For the lovers of architecture and archaeology, Ano Lechonia is the ideal village for exploration. Inhabited since the Mycenaean times, it hides its secrets in so many places. The Mycenaean period has left its traces on the hill with the weird name (Nevestiki) and the massive fortification blocks, the Late Roman era right on the beach with the submerged remains of an early Christian basilica, the Middles Ages at the castle (“Paliokastro”) higher up on the mountain, the Ottoman period at the village tower houses with the narrow gun slits, and the first years after the Liberation at the abandoned mansions and the train station of Evaristo de Chirico. As if all these weren’t enough to explore, there was also the 15th century Monastery of Saint Nikolaos and the Ottoman mosques that were not preserved but still exist in the memories of the villagers and the written testimonies of the educated men.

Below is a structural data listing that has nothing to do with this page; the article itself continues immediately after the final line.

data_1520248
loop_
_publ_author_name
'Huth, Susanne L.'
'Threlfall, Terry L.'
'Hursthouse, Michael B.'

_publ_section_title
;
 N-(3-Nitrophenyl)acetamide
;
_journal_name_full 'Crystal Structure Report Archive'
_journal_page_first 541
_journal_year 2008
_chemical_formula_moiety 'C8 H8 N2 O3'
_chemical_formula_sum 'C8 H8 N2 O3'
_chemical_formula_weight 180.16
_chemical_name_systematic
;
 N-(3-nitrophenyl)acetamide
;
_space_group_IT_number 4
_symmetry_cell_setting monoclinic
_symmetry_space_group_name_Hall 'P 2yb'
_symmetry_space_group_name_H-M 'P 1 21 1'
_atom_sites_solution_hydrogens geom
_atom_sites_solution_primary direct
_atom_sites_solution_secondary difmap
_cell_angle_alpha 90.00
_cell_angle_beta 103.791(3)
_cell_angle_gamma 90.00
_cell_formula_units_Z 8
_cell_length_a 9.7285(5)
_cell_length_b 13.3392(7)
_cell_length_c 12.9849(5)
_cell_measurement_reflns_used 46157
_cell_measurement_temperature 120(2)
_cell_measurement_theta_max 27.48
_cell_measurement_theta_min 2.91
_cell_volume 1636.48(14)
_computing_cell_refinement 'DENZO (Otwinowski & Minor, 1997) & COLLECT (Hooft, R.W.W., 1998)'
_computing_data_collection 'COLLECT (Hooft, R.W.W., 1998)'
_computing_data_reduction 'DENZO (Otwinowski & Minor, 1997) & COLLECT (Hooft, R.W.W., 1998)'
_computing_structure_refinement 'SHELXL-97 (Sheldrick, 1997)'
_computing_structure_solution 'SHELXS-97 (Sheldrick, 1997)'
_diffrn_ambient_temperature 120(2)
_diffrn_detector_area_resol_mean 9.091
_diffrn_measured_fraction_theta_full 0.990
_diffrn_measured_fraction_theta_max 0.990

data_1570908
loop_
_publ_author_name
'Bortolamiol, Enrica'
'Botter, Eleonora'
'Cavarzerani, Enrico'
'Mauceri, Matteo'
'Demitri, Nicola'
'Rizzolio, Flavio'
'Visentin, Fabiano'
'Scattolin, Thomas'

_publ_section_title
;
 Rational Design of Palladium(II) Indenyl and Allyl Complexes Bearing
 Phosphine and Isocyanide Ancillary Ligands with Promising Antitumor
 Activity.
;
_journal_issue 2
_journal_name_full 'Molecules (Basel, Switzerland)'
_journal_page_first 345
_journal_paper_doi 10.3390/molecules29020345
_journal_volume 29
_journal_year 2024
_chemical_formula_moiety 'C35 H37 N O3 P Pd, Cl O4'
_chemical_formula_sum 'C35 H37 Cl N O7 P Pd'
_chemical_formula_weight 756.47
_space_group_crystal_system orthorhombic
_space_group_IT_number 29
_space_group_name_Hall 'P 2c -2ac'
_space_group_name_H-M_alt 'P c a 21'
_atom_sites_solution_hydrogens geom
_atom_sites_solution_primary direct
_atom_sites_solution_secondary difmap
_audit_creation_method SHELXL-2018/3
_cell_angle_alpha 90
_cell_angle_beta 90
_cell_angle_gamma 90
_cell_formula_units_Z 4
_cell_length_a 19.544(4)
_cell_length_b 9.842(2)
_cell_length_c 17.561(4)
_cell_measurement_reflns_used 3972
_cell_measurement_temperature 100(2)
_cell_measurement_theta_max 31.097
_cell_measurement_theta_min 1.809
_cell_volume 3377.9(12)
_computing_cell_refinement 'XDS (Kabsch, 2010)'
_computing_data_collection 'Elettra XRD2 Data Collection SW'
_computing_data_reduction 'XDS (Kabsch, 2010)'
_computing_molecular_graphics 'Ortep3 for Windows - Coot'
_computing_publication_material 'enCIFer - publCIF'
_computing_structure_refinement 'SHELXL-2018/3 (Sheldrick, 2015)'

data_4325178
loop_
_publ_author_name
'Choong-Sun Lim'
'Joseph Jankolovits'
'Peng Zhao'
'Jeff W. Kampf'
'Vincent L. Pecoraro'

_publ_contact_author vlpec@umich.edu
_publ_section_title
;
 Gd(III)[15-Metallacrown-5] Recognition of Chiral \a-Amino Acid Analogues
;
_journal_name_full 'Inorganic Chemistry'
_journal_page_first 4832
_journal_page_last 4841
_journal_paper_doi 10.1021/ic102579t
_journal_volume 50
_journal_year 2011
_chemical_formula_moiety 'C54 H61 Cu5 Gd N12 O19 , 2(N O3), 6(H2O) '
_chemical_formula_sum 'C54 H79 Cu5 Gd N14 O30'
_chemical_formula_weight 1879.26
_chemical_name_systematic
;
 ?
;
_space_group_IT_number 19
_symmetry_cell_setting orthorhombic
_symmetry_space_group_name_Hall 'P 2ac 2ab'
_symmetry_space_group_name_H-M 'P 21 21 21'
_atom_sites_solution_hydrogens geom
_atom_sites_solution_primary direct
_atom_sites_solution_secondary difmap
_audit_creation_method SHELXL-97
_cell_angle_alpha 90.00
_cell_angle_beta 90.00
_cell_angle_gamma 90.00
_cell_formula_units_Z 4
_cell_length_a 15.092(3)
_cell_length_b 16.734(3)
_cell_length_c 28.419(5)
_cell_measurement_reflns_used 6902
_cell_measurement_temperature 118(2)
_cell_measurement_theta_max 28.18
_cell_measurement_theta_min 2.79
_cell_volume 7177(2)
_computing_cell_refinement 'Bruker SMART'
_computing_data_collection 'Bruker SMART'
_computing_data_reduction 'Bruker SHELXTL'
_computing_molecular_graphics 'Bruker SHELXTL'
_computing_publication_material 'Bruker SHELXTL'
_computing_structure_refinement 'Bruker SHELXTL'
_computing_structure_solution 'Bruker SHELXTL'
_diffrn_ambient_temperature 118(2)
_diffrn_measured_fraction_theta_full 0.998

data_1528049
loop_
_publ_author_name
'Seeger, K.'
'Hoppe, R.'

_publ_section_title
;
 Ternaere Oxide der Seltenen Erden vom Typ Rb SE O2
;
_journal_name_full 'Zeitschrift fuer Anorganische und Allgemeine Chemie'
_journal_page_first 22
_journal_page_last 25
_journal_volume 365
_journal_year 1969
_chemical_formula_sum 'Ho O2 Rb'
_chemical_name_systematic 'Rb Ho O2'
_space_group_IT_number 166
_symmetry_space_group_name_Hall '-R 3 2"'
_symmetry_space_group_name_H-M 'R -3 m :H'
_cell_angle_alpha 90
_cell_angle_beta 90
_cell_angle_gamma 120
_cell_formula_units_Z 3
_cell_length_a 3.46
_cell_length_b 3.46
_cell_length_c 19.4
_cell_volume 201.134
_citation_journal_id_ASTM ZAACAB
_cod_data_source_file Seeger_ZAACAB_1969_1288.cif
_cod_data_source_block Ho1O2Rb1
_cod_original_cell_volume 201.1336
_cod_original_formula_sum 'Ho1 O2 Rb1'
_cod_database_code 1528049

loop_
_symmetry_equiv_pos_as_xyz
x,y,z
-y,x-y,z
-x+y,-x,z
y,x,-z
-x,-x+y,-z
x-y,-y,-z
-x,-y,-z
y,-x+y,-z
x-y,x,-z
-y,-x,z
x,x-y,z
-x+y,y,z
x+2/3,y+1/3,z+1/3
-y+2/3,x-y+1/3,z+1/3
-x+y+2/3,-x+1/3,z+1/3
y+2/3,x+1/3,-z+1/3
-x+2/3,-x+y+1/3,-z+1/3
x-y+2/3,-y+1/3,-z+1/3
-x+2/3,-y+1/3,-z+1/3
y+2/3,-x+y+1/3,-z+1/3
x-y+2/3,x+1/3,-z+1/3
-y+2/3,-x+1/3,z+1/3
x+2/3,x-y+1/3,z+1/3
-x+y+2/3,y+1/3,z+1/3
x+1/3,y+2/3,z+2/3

All Pelion architectural phases are preserved at Ano Lechonia. The early period represented by the tower houses (1700-1750), the classical period (1750-1850) with the northern Greece architectural style and the Zoupaniotes masons, and the late or Egyptian phase (1850-1900) with the Neoclassical buildings and the colonial features (palm trees, garden sheds, fountains, etc.). From the last architectural phase, the best-known example is the Kontos Mansion (1900), the “haunted” house as the locals call it, for which every teenager that grew up nearby in the last fifty years has a terror story to narrate from exploring the house with friends.
Just a short walk is enough to make the visitor feel the old wealth of the village as well as its current virtues, the great climate, the amazing view to the bay, the fertile land with trees full of fruit. But above all, they will feel that Ano Lechonia is a village of generous people, whose kindness is represented through several benefactions at the Great Meteoro, the Benaki Museum, the Gennadeios Library, and the City Library of Volos.